Herman Konings is a behavioral scientist and trend analyst. He has been managing the Antwerp trend and future research agency Pocket Marketing/nXt since 1992. Being a passionate storyteller, Konings writes for Food Inspiration about trends that catch his eye. 

Behavioral scientists – I have been a member of this guild since 1989 – believe they can qualify the current pandemic state of emergency as a 'hedonism crisis', because the typically human need for uninhibited, collective joy has been adding fuel to the virus. Exuberance and pleasure are not only at the root of the crisis, but are also its victims. The fact that the leisure business and sectors of tourism, events, sports and hospitality have been hit hard particularly, justifies the description. 

"These two young Belgian star chefs saw – even before the coronavirus hit – the light of lighter: less complex, less taxing and yet more satisfying."

In the early summer of 2020 – a few months after imposed restrictions from governments and recommendations to reduce infection rates as a community – two separate groups began to emerge in the wider society. Each with its own baggage of feelings, sighs, wishes and strategic considerations regarding the problem. On the one hand, the 'hedonists', for whom the motivation to adhere to the strict regulations around physical distance and social austerity declined in equal proportion as the outside temperature and the number of hours of daylight increased. On the other hand, there are the 'minimalists' for whom the imposed restrictions may not be a 'blessing' – that would be inappropriate from a human point of view – but certainly a legitimate reason to take a critical look at one's own life (so far), to remove the faltering parts and add new ambitions.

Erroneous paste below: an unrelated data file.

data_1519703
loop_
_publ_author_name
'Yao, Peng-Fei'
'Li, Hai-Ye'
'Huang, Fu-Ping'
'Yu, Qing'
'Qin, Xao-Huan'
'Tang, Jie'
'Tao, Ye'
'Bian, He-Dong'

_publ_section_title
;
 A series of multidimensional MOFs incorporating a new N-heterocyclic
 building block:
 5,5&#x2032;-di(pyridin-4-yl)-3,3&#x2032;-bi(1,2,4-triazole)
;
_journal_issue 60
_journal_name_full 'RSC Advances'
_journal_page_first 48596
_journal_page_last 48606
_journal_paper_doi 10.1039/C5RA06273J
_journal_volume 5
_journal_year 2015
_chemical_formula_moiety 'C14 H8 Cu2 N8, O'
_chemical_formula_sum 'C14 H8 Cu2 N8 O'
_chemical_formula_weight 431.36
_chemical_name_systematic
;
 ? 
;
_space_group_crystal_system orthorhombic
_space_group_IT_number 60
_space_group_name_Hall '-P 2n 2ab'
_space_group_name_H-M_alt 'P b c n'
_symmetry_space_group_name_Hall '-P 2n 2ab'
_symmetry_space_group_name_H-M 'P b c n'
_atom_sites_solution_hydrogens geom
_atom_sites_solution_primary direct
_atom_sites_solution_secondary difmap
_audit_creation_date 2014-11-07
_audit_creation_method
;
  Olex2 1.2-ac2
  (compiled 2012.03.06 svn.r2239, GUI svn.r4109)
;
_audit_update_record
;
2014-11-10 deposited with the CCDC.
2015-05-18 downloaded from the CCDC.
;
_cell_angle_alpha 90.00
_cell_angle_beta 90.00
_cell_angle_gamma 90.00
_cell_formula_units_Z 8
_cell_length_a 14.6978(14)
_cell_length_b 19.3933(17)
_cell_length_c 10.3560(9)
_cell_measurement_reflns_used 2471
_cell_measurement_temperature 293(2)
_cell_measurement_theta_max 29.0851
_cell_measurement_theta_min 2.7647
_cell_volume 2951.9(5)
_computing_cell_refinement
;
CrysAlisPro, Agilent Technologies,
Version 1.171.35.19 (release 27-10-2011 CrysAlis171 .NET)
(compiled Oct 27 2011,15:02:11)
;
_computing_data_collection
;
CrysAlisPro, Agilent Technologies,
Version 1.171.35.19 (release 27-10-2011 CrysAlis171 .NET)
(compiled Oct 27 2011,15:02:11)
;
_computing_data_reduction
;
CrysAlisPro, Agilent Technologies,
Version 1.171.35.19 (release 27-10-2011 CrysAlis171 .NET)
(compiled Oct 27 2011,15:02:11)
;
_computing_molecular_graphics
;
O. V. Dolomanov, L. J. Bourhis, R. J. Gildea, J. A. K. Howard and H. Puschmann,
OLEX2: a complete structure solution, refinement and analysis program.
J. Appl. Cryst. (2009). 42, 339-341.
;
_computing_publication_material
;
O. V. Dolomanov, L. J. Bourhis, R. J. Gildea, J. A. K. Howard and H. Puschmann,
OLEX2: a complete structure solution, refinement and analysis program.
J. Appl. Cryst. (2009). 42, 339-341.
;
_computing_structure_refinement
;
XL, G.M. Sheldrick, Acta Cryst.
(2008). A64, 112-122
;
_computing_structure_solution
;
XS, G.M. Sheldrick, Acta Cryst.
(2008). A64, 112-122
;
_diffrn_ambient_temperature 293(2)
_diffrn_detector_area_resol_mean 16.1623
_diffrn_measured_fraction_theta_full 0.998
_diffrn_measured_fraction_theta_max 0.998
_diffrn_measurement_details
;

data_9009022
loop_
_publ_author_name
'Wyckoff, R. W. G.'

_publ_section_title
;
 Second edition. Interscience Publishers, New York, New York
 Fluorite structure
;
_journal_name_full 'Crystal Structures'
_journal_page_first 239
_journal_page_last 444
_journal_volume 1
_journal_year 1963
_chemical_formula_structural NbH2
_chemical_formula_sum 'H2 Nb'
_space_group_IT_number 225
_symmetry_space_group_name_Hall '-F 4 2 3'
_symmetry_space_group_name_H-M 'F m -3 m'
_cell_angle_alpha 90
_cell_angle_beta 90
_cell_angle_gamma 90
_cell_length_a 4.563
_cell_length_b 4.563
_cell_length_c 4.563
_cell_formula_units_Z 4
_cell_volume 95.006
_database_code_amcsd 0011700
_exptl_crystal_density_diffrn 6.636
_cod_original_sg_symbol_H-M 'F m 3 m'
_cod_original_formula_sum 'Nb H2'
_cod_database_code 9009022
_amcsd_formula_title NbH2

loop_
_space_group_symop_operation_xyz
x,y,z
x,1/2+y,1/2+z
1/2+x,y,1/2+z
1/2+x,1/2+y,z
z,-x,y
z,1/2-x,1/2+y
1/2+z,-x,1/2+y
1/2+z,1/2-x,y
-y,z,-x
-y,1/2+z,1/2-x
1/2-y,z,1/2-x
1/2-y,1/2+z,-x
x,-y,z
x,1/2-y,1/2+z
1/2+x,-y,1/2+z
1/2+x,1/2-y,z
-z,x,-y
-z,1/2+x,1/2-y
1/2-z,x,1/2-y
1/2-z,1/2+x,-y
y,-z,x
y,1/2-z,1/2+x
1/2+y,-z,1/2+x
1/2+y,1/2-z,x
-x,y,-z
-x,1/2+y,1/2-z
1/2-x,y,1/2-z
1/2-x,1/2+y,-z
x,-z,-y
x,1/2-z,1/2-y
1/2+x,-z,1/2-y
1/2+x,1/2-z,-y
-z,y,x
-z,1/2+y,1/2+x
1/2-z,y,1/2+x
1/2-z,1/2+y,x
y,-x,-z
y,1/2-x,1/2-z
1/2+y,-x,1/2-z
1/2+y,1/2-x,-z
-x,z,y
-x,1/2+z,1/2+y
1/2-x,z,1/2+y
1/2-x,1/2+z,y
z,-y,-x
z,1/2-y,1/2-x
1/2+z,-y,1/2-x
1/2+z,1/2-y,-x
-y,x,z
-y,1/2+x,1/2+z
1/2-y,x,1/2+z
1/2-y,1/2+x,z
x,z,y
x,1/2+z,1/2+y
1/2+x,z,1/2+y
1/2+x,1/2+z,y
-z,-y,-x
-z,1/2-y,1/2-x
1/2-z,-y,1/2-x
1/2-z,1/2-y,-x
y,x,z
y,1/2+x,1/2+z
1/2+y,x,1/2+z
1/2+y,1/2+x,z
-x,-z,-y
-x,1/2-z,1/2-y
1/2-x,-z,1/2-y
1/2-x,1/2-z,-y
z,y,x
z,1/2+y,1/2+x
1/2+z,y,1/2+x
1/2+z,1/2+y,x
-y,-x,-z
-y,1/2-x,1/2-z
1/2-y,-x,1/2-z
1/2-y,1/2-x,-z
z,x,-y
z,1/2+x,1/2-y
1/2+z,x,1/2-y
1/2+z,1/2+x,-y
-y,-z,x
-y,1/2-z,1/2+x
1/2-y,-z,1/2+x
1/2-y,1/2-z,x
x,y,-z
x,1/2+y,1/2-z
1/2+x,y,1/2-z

If, for the introvert, the consequences of an imposed change in behavior prove positive, the old habitual behavior will be quickly forgotten and the focus shifted to new horizons and rules of the game. It is expected that it will increase and sharpen their consciousness around purposefulness, quality of life, human (equal) dignity and more critical consumption. The minimalist also seems more fond of the short-chain economy – not only, for example, to undo the scarcity of energy or raw materials created by geopolitical decisions or to be able to repair their battered economy locally, but also to be able to restore the natural state of our planet.